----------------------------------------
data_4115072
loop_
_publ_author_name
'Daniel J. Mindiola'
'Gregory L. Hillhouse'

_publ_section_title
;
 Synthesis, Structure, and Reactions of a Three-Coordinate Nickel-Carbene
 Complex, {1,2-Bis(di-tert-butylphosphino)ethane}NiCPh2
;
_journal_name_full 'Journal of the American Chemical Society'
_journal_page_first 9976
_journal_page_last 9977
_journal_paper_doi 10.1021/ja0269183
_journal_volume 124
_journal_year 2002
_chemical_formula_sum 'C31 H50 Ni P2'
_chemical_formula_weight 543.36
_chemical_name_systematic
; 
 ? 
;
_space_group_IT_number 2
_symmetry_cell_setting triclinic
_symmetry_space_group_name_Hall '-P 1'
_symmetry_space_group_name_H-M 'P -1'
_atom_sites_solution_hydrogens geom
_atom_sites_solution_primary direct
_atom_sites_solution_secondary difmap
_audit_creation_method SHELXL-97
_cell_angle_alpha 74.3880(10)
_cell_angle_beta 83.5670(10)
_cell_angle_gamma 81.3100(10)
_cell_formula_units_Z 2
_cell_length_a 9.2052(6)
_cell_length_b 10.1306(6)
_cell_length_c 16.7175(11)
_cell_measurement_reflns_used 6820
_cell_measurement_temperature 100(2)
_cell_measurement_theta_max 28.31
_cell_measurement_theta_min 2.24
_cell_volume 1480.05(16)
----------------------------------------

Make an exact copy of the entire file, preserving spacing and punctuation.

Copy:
data_4115072
loop_
_publ_author_name
'Daniel J. Mindiola'
'Gregory L. Hillhouse'

_publ_section_title
;
 Synthesis, Structure, and Reactions of a Three-Coordinate Nickel-Carbene
 Complex, {1,2-Bis(di-tert-butylphosphino)ethane}NiCPh2
;
_journal_name_full 'Journal of the American Chemical Society'
_journal_page_first 9976
_journal_page_last 9977
_journal_paper_doi 10.1021/ja0269183
_journal_volume 124
_journal_year 2002
_chemical_formula_sum 'C31 H50 Ni P2'
_chemical_formula_weight 543.36
_chemical_name_systematic
; 
 ? 
;
_space_group_IT_number 2
_symmetry_cell_setting triclinic
_symmetry_space_group_name_Hall '-P 1'
_symmetry_space_group_name_H-M 'P -1'
_atom_sites_solution_hydrogens geom
_atom_sites_solution_primary direct
_atom_sites_solution_secondary difmap
_audit_creation_method SHELXL-97
_cell_angle_alpha 74.3880(10)
_cell_angle_beta 83.5670(10)
_cell_angle_gamma 81.3100(10)
_cell_formula_units_Z 2
_cell_length_a 9.2052(6)
_cell_length_b 10.1306(6)
_cell_length_c 16.7175(11)
_cell_measurement_reflns_used 6820
_cell_measurement_temperature 100(2)
_cell_measurement_theta_max 28.31
_cell_measurement_theta_min 2.24
_cell_volume 1480.05(16)